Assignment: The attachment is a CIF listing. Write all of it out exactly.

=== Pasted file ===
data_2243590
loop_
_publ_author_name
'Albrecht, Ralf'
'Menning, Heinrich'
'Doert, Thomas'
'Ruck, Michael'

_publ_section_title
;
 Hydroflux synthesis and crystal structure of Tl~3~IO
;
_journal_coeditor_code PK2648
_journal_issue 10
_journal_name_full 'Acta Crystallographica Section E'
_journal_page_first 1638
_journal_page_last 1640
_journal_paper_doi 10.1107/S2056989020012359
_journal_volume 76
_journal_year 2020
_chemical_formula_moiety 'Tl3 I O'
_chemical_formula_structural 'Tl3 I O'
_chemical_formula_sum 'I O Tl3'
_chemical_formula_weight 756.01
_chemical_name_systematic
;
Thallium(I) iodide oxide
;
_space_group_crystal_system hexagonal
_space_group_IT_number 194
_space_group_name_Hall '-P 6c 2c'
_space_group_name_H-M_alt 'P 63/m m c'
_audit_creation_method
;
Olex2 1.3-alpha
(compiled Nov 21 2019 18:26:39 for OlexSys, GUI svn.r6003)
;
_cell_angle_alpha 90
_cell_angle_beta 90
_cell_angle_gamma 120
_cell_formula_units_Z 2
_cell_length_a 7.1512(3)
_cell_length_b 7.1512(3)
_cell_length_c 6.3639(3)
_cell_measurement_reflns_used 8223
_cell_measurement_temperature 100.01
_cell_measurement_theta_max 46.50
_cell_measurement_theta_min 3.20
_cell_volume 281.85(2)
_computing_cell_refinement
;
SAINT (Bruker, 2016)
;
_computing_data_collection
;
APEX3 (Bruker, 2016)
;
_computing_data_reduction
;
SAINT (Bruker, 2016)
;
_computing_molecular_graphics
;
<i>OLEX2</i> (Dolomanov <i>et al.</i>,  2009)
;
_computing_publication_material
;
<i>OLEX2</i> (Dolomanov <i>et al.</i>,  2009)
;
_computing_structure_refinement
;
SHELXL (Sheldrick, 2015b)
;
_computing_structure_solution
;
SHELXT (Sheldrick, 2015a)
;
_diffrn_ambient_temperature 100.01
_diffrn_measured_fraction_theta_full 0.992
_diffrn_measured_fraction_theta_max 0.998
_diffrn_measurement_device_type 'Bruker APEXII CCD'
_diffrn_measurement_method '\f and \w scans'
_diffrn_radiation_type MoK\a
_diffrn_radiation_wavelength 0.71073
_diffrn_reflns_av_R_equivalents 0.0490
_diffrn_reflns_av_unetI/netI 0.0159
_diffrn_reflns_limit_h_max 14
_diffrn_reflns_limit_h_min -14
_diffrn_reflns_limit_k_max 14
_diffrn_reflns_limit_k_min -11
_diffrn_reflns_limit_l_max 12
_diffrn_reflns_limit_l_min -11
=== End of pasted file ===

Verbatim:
data_2243590
loop_
_publ_author_name
'Albrecht, Ralf'
'Menning, Heinrich'
'Doert, Thomas'
'Ruck, Michael'

_publ_section_title
;
 Hydroflux synthesis and crystal structure of Tl~3~IO
;
_journal_coeditor_code PK2648
_journal_issue 10
_journal_name_full 'Acta Crystallographica Section E'
_journal_page_first 1638
_journal_page_last 1640
_journal_paper_doi 10.1107/S2056989020012359
_journal_volume 76
_journal_year 2020
_chemical_formula_moiety 'Tl3 I O'
_chemical_formula_structural 'Tl3 I O'
_chemical_formula_sum 'I O Tl3'
_chemical_formula_weight 756.01
_chemical_name_systematic
;
Thallium(I) iodide oxide
;
_space_group_crystal_system hexagonal
_space_group_IT_number 194
_space_group_name_Hall '-P 6c 2c'
_space_group_name_H-M_alt 'P 63/m m c'
_audit_creation_method
;
Olex2 1.3-alpha
(compiled Nov 21 2019 18:26:39 for OlexSys, GUI svn.r6003)
;
_cell_angle_alpha 90
_cell_angle_beta 90
_cell_angle_gamma 120
_cell_formula_units_Z 2
_cell_length_a 7.1512(3)
_cell_length_b 7.1512(3)
_cell_length_c 6.3639(3)
_cell_measurement_reflns_used 8223
_cell_measurement_temperature 100.01
_cell_measurement_theta_max 46.50
_cell_measurement_theta_min 3.20
_cell_volume 281.85(2)
_computing_cell_refinement
;
SAINT (Bruker, 2016)
;
_computing_data_collection
;
APEX3 (Bruker, 2016)
;
_computing_data_reduction
;
SAINT (Bruker, 2016)
;
_computing_molecular_graphics
;
<i>OLEX2</i> (Dolomanov <i>et al.</i>,  2009)
;
_computing_publication_material
;
<i>OLEX2</i> (Dolomanov <i>et al.</i>,  2009)
;
_computing_structure_refinement
;
SHELXL (Sheldrick, 2015b)
;
_computing_structure_solution
;
SHELXT (Sheldrick, 2015a)
;
_diffrn_ambient_temperature 100.01
_diffrn_measured_fraction_theta_full 0.992
_diffrn_measured_fraction_theta_max 0.998
_diffrn_measurement_device_type 'Bruker APEXII CCD'
_diffrn_measurement_method '\f and \w scans'
_diffrn_radiation_type MoK\a
_diffrn_radiation_wavelength 0.71073
_diffrn_reflns_av_R_equivalents 0.0490
_diffrn_reflns_av_unetI/netI 0.0159
_diffrn_reflns_limit_h_max 14
_diffrn_reflns_limit_h_min -14
_diffrn_reflns_limit_k_max 14
_diffrn_reflns_limit_k_min -11
_diffrn_reflns_limit_l_max 12
_diffrn_reflns_limit_l_min -11